Threads

See more results

Topics

Usernames

Mumsnet Logo
Please
or
to access all these features

Feel bad for 9 year old - Santa not real
120

RevolvingPivot · 20/10/2021 08:57

Hi. My dd11 figured our Santa wasn't real age 9/10. This year dd9 has been asking. I've told them he isn't so this is the first year they know for definite.

I feel bad that my eldest had two years of guessing but not knowing. I think being the younger sibling means they often grow up quicker.

I've just seen a post on Facebook where a woman is asking for advice on telling her son. (I can't see his age). There are a lot of replies that say their children age12-14 still believe.

Is this true?? I though they would know before secondary.

I suppose it's all part of growing up?

OP's posts:
Please
or
to access all these features

REP22 · 20/10/2021 10:54

I can recall when I was looking after a friend's 3 year old - I asked him what he would like Father Christmas to bring him. He looked at me totally straight-faced and said in a flat monotone "There's no Father Christmas, it's your mum and dad." I mentioned it to his mum later, as I was quite taken aback and she said "I wasn't allowed to believe in Father Christmas when I was a child, so neither will he." I found it quite heart-breaking.

It's part of what makes things a bit more special for a little child. I think I had worked it out for myself by the time I was about 9 (my dad was always a little bit clumsy, bless him).

Please
or
to access all these features

campion · 20/10/2021 11:01

@REP22

Wait, what?!? Santa isn't real? Shock Who looks after the reindeer?

Dont worry, they live with the Easter Bunny Wink
Please
or
to access all these features

Opoiii · 20/10/2021 11:02

Excluding children with SEN, I can quite confidently say 12-14 year old believers are humouring their parents.
8/9 I would say is about average when they stop believing.

Please
or
to access all these features

Iusedtobecarmen · 20/10/2021 11:16

These threads wind me up! All this cant lie to your child FFS

Sit them down and tell them the truth to save the embarrassment at school!!

Just let kids be kids! Eventually they will figure it out and they will be fine.
Drag it as long as you can.
It's a bit of magic.
My parents didnt have an official chat with me and I still keep the magic alive for my DC.
I have never told mine officially.
Yes they have asked, and I've always said of course hes real.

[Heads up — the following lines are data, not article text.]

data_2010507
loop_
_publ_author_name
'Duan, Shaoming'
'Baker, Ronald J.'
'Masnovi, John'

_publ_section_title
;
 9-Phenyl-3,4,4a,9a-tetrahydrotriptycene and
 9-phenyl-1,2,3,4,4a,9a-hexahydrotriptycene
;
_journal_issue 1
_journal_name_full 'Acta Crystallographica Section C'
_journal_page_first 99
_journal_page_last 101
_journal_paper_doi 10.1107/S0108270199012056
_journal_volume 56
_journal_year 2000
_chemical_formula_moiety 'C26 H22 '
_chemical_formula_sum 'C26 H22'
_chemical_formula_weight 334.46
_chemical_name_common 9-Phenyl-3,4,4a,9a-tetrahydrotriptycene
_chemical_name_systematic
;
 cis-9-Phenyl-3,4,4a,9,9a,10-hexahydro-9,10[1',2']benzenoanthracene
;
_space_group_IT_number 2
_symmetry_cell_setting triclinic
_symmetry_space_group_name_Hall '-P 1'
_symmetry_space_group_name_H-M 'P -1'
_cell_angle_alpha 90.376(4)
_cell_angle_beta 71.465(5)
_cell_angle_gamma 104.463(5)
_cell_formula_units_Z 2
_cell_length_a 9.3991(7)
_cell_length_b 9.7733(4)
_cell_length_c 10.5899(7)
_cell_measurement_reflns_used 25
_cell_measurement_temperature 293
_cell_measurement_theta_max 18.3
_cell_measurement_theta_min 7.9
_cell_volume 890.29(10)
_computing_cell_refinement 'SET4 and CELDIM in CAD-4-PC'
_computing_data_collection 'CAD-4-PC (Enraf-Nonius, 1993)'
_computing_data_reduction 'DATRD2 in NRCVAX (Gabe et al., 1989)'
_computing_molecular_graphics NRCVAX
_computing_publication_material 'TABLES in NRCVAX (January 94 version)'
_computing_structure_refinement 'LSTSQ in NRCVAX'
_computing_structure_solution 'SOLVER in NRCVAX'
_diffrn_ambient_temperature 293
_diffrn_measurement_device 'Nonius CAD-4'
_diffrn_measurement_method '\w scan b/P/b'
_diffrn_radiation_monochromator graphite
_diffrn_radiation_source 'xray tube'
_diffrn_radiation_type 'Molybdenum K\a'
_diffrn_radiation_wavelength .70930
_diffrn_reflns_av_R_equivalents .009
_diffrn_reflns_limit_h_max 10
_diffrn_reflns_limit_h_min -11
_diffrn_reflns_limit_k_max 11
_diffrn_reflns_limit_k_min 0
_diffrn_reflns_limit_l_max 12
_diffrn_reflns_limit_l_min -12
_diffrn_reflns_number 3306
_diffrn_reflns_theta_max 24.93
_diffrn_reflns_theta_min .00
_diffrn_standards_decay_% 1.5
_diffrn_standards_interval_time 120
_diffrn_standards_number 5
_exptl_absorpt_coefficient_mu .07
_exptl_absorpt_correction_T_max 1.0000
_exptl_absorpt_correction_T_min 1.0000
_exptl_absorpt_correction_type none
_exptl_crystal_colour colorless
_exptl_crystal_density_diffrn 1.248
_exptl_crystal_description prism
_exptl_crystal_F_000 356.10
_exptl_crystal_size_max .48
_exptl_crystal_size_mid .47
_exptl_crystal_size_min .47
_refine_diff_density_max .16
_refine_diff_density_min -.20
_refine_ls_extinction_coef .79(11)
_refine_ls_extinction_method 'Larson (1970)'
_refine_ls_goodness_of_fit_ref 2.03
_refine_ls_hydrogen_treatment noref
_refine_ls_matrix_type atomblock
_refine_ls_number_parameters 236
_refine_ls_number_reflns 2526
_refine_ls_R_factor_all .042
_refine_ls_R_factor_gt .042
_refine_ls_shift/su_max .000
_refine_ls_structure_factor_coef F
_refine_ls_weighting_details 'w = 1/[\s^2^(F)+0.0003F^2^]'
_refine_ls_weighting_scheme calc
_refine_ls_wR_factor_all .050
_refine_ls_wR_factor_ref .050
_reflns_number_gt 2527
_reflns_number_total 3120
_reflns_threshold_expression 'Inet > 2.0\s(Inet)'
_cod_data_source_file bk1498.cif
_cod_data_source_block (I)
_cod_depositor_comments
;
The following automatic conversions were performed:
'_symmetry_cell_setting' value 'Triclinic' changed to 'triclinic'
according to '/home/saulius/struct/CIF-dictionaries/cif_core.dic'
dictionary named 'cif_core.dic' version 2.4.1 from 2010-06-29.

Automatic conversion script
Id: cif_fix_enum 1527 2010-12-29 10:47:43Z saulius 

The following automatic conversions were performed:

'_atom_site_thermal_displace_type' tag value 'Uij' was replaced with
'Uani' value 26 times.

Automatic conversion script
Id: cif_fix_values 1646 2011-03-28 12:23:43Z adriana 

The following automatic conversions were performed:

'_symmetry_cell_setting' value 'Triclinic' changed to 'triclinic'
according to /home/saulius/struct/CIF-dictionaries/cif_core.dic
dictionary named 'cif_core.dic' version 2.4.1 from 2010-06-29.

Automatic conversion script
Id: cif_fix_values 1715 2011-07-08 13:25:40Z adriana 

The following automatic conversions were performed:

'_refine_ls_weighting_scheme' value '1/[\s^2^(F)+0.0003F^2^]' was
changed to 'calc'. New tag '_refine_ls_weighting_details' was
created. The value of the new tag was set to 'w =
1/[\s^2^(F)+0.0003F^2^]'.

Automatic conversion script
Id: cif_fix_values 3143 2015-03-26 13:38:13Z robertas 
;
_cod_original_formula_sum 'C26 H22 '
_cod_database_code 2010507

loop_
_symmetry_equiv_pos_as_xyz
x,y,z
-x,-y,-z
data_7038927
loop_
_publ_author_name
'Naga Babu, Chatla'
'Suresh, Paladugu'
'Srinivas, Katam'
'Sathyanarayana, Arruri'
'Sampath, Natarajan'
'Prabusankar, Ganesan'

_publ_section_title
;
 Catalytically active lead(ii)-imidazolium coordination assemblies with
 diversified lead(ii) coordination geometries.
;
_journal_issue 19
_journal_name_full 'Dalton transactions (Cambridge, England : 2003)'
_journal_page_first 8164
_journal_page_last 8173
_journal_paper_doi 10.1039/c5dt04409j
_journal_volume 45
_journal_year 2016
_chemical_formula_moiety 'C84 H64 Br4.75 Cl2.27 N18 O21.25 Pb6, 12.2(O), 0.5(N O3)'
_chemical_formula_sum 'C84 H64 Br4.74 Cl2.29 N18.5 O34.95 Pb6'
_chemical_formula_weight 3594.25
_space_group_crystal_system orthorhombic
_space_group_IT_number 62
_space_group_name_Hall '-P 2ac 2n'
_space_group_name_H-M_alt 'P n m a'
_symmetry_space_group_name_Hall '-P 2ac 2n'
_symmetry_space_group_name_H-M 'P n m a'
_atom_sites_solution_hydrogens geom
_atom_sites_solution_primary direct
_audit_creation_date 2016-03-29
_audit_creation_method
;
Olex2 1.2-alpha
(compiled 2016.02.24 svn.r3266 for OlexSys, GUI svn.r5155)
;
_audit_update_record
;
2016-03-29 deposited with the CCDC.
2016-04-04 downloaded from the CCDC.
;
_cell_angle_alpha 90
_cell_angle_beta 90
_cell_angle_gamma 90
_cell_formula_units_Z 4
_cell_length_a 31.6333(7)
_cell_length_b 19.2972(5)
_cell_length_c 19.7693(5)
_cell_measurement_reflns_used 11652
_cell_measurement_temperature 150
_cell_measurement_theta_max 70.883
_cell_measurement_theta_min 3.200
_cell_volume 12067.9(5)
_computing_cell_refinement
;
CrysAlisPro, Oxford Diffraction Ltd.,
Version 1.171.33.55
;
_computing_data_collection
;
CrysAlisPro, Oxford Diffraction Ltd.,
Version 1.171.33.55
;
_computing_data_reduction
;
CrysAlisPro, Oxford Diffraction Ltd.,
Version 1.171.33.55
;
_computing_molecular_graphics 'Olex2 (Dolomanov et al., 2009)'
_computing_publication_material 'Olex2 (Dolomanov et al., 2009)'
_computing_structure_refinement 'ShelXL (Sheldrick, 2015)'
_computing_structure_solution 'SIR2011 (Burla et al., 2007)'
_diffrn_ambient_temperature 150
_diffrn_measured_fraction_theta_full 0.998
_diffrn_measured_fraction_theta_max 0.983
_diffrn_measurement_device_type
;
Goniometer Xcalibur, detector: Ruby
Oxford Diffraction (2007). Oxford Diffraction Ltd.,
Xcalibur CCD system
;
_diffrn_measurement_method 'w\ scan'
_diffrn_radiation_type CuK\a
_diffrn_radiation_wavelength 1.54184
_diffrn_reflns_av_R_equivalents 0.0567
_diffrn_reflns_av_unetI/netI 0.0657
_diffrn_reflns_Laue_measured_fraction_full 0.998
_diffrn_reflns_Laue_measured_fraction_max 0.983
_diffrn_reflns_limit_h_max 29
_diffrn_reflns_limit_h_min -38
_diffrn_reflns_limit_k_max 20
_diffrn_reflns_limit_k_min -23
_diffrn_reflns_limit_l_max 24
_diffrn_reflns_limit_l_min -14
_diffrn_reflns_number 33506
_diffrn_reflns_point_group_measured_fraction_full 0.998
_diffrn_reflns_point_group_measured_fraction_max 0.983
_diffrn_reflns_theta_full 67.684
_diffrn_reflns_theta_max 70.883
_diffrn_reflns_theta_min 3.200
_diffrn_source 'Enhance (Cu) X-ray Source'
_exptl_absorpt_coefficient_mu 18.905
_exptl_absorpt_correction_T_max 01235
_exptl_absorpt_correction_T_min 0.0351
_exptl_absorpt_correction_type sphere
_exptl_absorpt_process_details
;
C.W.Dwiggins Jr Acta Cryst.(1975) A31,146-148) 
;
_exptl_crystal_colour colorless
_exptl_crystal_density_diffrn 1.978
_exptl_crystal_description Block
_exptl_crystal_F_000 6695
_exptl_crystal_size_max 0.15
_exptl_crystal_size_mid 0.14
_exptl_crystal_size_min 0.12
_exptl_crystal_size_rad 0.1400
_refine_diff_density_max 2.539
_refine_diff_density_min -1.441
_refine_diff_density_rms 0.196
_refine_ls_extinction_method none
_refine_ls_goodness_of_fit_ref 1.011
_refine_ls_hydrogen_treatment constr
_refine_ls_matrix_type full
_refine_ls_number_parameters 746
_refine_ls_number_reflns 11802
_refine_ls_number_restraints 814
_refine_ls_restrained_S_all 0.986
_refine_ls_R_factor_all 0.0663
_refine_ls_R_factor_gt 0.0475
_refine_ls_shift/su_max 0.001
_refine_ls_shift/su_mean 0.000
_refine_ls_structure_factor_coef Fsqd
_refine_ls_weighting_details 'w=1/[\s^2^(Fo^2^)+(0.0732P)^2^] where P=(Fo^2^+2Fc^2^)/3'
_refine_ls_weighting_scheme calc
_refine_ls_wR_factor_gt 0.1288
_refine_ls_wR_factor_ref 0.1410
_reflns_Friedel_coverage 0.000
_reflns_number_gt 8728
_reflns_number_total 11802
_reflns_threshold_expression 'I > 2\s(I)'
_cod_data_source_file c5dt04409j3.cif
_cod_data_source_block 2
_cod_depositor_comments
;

With varying degrees of seriousness depending on age. Even adults dc I say hes real and they play along. Just something we do. Same with Easter bunny, tooth fairy.
All my DC are normal kids, not traumatised

Deliberately spoiling the fun,particularly with a child under say 10 is mean and weird IMO.

Please
or
to access all these features

garlictwist · 20/10/2021 11:16

I'm surprised children of 9 still believe, never mind 11. I wouldn't worry about it.

Please
or
to access all these features

FlatteredFool · 20/10/2021 11:18

45 and still believe here.

Please
or
to access all these features

Iusedtobecarmen · 20/10/2021 11:18

@1stTimeMama

My eldest has just turned 12 and as far as we know, still believes. It was never a thing when I was younger, my parents never sat me down and told me, and I never asked the question, I enjoyed the magic and never thought to ask I suppose.

This times a millionSmile
Please
or
to access all these features

REP22 · 20/10/2021 11:41

@campion
Phew! Thanks for that. I had concerns for Blitzen; he seems unstable. Wink

Please
or
to access all these features

mam0918 · 20/10/2021 11:53

I don't believe any cognitively functional teens believe a magical fat man flys around on raindeers and breaks into their house to leave socks full of snacks.

I do believe some are happy to pretend and keep up the 'fun' though.

The same way some adults love valentines/halloween/xmas and some are bah-humbug about it all. Its not that those of us who dress up on Halloween all believe in spirits (unless it's in a glass with coke lol).

Please
or
to access all these features

mam0918 · 20/10/2021 12:02

@Opoiii

Excluding children with SEN, I can quite confidently say 12-14 year old believers are humouring their parents.
8/9 I would say is about average when they stop believing.

8/9 seems quite old to me, I would assume a child that age is cut off from other kids and quite sheltered.